Queen Alia International Airport, Amman, Jordan Architecture, Architect, Image, Design, Project
Queen Alia International Airport Amman
Contemporary Jordanian Building design by Foster + Partners
3 Jan 2014
This building is one of our picks from Buildings of 2013 : Architecture of the Year
e-architect’s selection of key architectural developments posted on the site in the last year
22 Mar 2013
Queen Alia International Airport Building
A highly efficient passive design, inspired by local traditions.
Gateway to Amman
Design: Foster + Partners
The architects have produced a majestic, elegant building for Jordan. The have taken the repetitive pattern and top-lit concept of their earlier Stansted Airport building and improved it with a wonderful treatment of concrete. The building is a heavyweight, concrete flowing but controlled – articulated by well-placed joints.
It seems like a return to the serious concrete structures of the past (Kahn, etc.) and certainly back to the simple power of Chep Lap Kok Airport – compared to some of the more lightweight structures in the practice’s oeuvre. This is successful, confident architecture that is infused with Middle Eastern traditions – rather than ignoring the local culture or indeed slavishly copying it – gaining power from the simplicity of the roof matrix.
How much does your building weigh Mr Foster?
Adrian Welch, e-architect Editor
22 Mar 2013 – Today marked the official opening of Queen Alia International Airport, the spectacular new gateway to Amman. The airport has a highly efficient passive design, which has been inspired by local traditions, and is based on a flexible modular solution that allows for future expansion – the new building secures the city’s position as the main hub for the Levant region and allows the airport to grow by 6 per cent per annum for the next twenty-five years, increasing capacity from 3.5 million to 12 million passengers per annum by 2030.
In response to Amman’s climate, where summer temperatures vary markedly between day and night time, the building is constructed largely from concrete, the high thermal mass of the material providing passive environmental control. The tessellated roof canopy comprises a series of shallow concrete domes, which extend to shade the facades – each dome provided a modular unit for construction.
The domes branch out from the supporting columns like the leaves of a desert palm and daylight floods the concourse through split beams at the column junctions. Echoing the veins of a leaf, a geometric pattern based on traditional Islamic forms is applied to each exposed soffit. The complex geometry of the roof shells and fabrication strategy was developed in conjunction with Foster + Partners in-house geometry specialists.
Two piers of departure gates run along either side of the central building, which contains the main processing areas and shops, lounges and restaurants. Between these volumes, open-air courtyards – a feature of vernacular architecture in the region – contribute to the terminal’s environmental strategy: the plants and trees help to filter pollution and pre-condition the air before it is drawn into the air handling system and reflecting pools bounce indirect natural light into the airport.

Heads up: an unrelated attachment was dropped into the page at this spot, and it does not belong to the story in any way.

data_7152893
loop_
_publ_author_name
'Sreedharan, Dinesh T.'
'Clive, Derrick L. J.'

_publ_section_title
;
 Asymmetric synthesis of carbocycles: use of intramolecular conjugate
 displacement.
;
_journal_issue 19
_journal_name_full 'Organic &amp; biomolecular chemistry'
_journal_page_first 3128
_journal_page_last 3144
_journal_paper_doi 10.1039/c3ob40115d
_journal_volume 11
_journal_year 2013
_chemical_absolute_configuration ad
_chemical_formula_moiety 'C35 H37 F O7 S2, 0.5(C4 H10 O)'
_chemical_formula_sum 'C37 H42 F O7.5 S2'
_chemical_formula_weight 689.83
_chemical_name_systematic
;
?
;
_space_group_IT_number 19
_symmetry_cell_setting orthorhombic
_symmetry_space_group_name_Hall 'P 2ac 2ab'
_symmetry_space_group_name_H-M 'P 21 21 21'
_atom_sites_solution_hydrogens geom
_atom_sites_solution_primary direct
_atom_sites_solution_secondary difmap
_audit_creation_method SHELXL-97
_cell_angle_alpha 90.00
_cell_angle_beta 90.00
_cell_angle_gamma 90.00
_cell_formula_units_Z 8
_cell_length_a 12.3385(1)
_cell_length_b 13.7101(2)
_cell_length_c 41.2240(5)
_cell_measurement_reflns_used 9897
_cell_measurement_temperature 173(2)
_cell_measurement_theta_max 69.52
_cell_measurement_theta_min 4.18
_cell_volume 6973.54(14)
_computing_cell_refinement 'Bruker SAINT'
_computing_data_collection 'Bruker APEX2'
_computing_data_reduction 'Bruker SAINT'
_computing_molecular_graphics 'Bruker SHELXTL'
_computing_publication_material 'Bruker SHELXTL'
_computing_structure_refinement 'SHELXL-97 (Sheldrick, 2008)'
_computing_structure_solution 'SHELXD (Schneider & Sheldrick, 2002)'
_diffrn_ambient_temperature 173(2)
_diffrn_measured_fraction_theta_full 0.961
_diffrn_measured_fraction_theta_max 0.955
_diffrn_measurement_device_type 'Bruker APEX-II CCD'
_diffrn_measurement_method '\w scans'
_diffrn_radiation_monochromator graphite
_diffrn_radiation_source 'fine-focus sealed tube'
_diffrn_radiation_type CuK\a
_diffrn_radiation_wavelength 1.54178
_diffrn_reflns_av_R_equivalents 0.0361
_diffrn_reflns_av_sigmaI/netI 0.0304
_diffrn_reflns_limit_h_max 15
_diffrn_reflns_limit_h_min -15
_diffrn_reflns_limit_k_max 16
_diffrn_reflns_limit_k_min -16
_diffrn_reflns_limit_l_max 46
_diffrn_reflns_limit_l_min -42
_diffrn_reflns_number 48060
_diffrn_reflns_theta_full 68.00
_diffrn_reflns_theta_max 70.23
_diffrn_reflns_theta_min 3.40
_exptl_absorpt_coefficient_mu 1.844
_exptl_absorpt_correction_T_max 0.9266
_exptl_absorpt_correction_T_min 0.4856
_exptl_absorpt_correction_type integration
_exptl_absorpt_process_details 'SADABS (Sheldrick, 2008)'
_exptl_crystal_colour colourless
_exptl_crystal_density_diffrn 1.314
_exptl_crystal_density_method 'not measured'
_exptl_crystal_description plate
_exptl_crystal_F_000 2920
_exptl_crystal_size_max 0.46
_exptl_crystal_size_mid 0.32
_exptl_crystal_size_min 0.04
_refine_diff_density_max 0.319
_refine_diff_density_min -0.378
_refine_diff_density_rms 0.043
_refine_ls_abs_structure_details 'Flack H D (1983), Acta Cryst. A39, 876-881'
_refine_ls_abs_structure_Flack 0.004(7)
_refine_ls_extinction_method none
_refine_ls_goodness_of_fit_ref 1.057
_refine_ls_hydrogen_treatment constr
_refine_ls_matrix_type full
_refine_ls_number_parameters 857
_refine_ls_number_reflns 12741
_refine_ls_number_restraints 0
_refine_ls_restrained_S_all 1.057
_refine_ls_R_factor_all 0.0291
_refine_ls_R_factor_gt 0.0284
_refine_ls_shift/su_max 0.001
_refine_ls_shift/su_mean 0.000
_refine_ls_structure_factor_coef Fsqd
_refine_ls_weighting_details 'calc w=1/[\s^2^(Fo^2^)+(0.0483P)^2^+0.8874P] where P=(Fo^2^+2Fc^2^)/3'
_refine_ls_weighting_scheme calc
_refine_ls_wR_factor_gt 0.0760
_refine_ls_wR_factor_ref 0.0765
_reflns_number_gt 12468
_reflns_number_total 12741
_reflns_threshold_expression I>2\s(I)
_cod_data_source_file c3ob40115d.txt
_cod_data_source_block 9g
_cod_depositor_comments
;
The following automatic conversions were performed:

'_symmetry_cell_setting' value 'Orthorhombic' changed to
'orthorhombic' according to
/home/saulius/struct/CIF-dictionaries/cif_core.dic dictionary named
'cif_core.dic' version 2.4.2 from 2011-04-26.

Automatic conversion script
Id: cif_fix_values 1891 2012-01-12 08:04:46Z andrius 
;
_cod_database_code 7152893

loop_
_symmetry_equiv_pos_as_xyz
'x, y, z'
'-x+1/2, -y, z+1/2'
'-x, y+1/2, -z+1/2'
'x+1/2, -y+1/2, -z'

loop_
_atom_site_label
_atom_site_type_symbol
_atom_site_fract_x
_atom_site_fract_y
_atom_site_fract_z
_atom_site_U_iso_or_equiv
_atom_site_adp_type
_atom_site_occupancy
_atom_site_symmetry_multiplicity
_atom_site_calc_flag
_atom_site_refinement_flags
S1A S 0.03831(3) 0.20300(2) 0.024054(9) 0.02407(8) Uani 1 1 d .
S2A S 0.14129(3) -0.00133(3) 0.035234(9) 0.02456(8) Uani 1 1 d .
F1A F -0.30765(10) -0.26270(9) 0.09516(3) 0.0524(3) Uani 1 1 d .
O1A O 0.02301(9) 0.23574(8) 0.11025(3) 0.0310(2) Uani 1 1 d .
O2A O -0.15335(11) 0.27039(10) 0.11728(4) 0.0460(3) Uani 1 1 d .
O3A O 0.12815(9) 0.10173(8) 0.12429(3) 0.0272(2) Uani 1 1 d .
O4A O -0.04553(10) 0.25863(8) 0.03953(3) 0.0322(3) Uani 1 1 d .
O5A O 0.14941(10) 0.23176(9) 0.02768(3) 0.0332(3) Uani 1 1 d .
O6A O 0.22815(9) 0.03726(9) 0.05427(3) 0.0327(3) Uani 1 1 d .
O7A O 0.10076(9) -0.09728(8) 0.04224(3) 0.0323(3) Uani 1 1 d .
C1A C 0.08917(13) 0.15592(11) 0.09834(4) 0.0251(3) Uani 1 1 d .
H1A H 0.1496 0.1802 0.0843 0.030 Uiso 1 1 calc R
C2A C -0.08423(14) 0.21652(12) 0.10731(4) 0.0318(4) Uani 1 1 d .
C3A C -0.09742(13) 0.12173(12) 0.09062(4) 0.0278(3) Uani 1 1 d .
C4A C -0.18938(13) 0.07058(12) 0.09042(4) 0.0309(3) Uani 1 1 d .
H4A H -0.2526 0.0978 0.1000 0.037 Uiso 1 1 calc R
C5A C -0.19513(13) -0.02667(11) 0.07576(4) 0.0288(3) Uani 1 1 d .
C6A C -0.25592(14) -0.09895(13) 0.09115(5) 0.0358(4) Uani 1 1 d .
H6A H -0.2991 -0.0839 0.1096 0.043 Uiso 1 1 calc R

The terminal is glazed on all sides to allow views of the aircraft on the apron and to aid orientation. Horizontal louvres shade the facades from direct sunlight – to eliminate glare, the louvres become concentrated in more exposed areas close to the columns. The concrete structure incorporates local gravel to reduce maintenance requirements and the embodied energy of the material, and to harmonise with the natural shades of local sand.
Amman is one of the oldest continually inhabited cities in the world – the airport’s design resonates with a sense of place and local architecture, particularly in the domed roof, which from the air echoes the black flowing fabric of a Bedouin tent. There are also references to the Jordanian tradition of hospitality – in celebration of the custom for family groups to congregate at the airport, the forecourt has been enlarged to create a landscaped plaza with seating, shaded by trees, where people can gather to bid farewell or welcome returning travellers.
Mouzhan Majidi, Chief Executive, Foster + Partners:
“Queen Alia International Airport has been an extraordinary project – it has transformed Amman into a niche hub, while offering critical growth for the wider economy through regional links. The new terminal building is energy efficient, will accommodate phased expansion and provides a dynamic symbol for Jordan.
Our early involvement from the conceptual design stage, supporting the selection of operators, and through detailed design and work on site has involved many of our specialist in-house teams, from architects to climate analysts, space planners and geometry specialists. It has been a pleasure to work with our Jordanian colleagues and the team at AIG, and it is great to see the results of this work come to life today.”
Queen Alia International Airport images / information from Foster + Partners
Queen Alia International Airport Building by Foster + Partners
Queen Alia International Airport
Design: Foster + Partners
The design for the Queen Alia International Airport combines function, technology and a distinct sense of place to provide a greatly expanded and enhanced gateway to the region.
Queen Alia Airport images / information from Foster + Partners, UK
Location: Queen Alia Airport, Amman, Jordan, Middle East, Weastern Asia
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Contemporary Jordan Architectural Selection
Jordanian Architecture Design – chronological list
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Design: Foster + Partners
picture © Foster + Partners
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